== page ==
India will launch the 'South Asia Satellite' today from Sriharikota in Andhra Pradesh. (File photo)
Sriharikota, Andhra Pradesh: A 28-hour countdown is underway for India's gift to its neighbours -- the Rs 235-crore South Asia Satellite -- which will lift off today from Sriharikota in Andhra Pradesh. India's space diplomacy is seen as a move to counter to China's growing influence in the area. While seven nations that are part of SAARC, including India, will use the satellite, the biggest beneficiaries could be Bhutan and Maldives as the rest have their own fledgling space programmes. Pakistan is not participating in the project.
Here are the Top 10 facts in this big science story:
The Indian space agency ISRO, which built the 2,230-kg communication satellite over three years, said the launch is set for 4.57 pm on Friday. The satellite had cost Rs 235 crore and the total cost of the project was Rs 450 crore.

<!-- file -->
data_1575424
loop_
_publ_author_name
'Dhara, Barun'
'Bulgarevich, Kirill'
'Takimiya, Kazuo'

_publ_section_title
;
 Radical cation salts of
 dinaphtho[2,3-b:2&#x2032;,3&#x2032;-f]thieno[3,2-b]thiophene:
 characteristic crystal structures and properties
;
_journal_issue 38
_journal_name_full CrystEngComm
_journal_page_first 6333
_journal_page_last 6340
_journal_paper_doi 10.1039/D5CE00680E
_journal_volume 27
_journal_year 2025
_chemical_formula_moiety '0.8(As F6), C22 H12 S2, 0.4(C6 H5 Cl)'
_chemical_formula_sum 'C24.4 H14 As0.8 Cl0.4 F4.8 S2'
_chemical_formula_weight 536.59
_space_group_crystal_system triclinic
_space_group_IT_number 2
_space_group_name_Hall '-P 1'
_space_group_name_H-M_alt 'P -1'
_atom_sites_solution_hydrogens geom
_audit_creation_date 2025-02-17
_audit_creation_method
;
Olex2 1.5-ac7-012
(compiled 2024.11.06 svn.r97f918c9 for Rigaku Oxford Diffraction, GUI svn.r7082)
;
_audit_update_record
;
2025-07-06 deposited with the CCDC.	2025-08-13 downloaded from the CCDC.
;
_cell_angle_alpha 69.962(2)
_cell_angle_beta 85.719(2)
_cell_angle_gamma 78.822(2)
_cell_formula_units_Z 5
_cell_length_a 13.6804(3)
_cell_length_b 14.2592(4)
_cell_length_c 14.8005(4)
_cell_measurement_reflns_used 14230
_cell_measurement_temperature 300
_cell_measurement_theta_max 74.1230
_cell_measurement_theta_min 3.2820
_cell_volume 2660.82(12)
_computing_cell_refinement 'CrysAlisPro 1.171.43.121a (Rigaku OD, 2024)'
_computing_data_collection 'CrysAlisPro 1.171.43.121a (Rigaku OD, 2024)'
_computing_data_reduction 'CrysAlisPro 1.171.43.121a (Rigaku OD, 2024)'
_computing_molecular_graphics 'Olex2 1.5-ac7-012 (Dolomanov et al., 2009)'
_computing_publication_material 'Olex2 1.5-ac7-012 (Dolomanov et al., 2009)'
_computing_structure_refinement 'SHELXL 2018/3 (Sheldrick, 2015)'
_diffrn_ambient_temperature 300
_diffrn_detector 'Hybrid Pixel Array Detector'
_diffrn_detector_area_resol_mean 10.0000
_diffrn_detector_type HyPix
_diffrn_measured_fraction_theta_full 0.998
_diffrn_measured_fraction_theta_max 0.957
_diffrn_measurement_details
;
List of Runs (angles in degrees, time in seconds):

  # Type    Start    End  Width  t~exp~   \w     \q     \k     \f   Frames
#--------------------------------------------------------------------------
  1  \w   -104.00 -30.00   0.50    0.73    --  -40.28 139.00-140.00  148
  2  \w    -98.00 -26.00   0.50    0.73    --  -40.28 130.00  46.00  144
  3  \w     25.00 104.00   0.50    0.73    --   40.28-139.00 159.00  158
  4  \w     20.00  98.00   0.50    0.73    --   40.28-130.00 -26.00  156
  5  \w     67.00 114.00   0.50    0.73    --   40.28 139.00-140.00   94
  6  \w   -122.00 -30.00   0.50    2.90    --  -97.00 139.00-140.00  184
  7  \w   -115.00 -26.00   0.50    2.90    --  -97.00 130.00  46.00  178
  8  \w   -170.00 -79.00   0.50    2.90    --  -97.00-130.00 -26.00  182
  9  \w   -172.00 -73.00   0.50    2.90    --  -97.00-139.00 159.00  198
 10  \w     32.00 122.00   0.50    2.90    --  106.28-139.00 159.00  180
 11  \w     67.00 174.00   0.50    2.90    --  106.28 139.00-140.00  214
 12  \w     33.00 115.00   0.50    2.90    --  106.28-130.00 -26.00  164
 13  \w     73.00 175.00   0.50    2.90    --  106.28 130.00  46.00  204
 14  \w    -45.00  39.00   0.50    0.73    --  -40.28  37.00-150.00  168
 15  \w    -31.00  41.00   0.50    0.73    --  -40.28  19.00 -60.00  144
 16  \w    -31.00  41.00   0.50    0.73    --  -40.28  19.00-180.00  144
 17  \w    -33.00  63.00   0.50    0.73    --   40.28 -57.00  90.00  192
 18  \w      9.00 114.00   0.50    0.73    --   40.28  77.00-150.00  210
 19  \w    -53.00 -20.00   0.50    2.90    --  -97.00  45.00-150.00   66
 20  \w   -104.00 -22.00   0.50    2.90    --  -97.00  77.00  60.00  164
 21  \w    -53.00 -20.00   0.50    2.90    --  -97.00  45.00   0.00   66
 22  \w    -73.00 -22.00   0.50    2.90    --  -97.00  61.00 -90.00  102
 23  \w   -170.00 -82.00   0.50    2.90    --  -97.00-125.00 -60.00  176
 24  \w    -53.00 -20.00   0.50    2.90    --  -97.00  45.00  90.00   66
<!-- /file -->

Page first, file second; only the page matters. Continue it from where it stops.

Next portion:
In his radio address Mann Ki Baat on April 30, Prime Minister Narendra Modi referred to the satellite, saying the "spirit of Sabka Saath, Sabka Vikas... inclusive development for all" is not confined to India alone. "It applies to global context too. And very specially to our neighbouring countries," he said.
The facilities of the satellite, the Prime Minister said, "will go a long way in addressing South Asia's economic and developmental priorities".
The functions of the South Asia satellite will include natural resources mapping, telemedicine, education, deeper IT connectivity.
The satellite will be propelled into space by the Geo-Synchronous Satellite Launch Vehicle or GSLV. This will be its 11th flight.
The satellite has 12 transponders -- devices that help in communication. Each nation will get access to at least one transponder. India said it was ready to help them with the ground infrastructure.
The satellite will also provide hot-lines among the participating nations, which will be useful for the management of natural disasters.
Besides India, the satellite will cater to Nepal, Bhutan, Maldives, Bangladesh, Sri Lanka and Afghanistan.
Pakistan has opted out of the project, saying it had its "own space programme". Pakistan has five satellites but lacks heavy duty launchers and satellite fabrication facilities.
M Annadurai, the chief of ISRO's Satellite Center, said a satellite "does not see any borders".